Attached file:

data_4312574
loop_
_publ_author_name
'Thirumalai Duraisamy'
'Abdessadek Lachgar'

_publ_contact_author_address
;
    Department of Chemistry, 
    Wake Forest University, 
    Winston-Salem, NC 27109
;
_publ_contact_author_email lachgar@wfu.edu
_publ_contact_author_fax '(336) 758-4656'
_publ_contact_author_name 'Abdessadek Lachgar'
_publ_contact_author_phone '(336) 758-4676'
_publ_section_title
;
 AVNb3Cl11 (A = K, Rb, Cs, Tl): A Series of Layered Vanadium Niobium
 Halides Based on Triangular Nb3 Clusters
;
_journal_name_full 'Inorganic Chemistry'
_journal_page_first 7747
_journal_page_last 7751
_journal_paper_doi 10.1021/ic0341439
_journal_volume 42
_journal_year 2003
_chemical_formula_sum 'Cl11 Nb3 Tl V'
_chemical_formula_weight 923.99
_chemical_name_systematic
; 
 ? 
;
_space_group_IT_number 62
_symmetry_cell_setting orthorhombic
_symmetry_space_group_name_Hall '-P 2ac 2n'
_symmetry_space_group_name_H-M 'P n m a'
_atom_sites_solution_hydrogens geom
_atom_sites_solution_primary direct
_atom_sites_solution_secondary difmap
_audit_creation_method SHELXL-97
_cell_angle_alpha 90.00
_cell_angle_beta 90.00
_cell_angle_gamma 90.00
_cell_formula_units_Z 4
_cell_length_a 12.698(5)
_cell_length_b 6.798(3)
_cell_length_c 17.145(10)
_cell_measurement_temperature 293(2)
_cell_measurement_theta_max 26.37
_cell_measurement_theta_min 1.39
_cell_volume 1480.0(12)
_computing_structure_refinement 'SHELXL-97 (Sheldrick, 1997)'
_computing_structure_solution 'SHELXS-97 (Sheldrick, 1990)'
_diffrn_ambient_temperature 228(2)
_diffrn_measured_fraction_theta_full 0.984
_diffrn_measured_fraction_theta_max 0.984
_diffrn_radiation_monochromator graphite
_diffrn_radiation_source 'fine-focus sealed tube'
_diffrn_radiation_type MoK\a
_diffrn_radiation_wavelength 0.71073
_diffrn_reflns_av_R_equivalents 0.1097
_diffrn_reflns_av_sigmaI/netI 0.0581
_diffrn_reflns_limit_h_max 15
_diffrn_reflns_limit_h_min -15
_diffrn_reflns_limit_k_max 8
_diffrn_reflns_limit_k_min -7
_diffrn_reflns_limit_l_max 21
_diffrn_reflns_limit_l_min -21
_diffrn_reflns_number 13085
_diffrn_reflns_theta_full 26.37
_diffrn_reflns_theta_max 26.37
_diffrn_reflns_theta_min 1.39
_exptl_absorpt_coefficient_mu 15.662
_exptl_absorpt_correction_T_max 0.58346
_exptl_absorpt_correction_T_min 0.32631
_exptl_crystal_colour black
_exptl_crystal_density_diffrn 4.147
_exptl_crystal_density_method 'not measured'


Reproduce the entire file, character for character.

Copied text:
data_4312574
loop_
_publ_author_name
'Thirumalai Duraisamy'
'Abdessadek Lachgar'

_publ_contact_author_address
;
    Department of Chemistry, 
    Wake Forest University, 
    Winston-Salem, NC 27109
;
_publ_contact_author_email lachgar@wfu.edu
_publ_contact_author_fax '(336) 758-4656'
_publ_contact_author_name 'Abdessadek Lachgar'
_publ_contact_author_phone '(336) 758-4676'
_publ_section_title
;
 AVNb3Cl11 (A = K, Rb, Cs, Tl): A Series of Layered Vanadium Niobium
 Halides Based on Triangular Nb3 Clusters
;
_journal_name_full 'Inorganic Chemistry'
_journal_page_first 7747
_journal_page_last 7751
_journal_paper_doi 10.1021/ic0341439
_journal_volume 42
_journal_year 2003
_chemical_formula_sum 'Cl11 Nb3 Tl V'
_chemical_formula_weight 923.99
_chemical_name_systematic
; 
 ? 
;
_space_group_IT_number 62
_symmetry_cell_setting orthorhombic
_symmetry_space_group_name_Hall '-P 2ac 2n'
_symmetry_space_group_name_H-M 'P n m a'
_atom_sites_solution_hydrogens geom
_atom_sites_solution_primary direct
_atom_sites_solution_secondary difmap
_audit_creation_method SHELXL-97
_cell_angle_alpha 90.00
_cell_angle_beta 90.00
_cell_angle_gamma 90.00
_cell_formula_units_Z 4
_cell_length_a 12.698(5)
_cell_length_b 6.798(3)
_cell_length_c 17.145(10)
_cell_measurement_temperature 293(2)
_cell_measurement_theta_max 26.37
_cell_measurement_theta_min 1.39
_cell_volume 1480.0(12)
_computing_structure_refinement 'SHELXL-97 (Sheldrick, 1997)'
_computing_structure_solution 'SHELXS-97 (Sheldrick, 1990)'
_diffrn_ambient_temperature 228(2)
_diffrn_measured_fraction_theta_full 0.984
_diffrn_measured_fraction_theta_max 0.984
_diffrn_radiation_monochromator graphite
_diffrn_radiation_source 'fine-focus sealed tube'
_diffrn_radiation_type MoK\a
_diffrn_radiation_wavelength 0.71073
_diffrn_reflns_av_R_equivalents 0.1097
_diffrn_reflns_av_sigmaI/netI 0.0581
_diffrn_reflns_limit_h_max 15
_diffrn_reflns_limit_h_min -15
_diffrn_reflns_limit_k_max 8
_diffrn_reflns_limit_k_min -7
_diffrn_reflns_limit_l_max 21
_diffrn_reflns_limit_l_min -21
_diffrn_reflns_number 13085
_diffrn_reflns_theta_full 26.37
_diffrn_reflns_theta_max 26.37
_diffrn_reflns_theta_min 1.39
_exptl_absorpt_coefficient_mu 15.662
_exptl_absorpt_correction_T_max 0.58346
_exptl_absorpt_correction_T_min 0.32631
_exptl_crystal_colour black
_exptl_crystal_density_diffrn 4.147
_exptl_crystal_density_method 'not measured'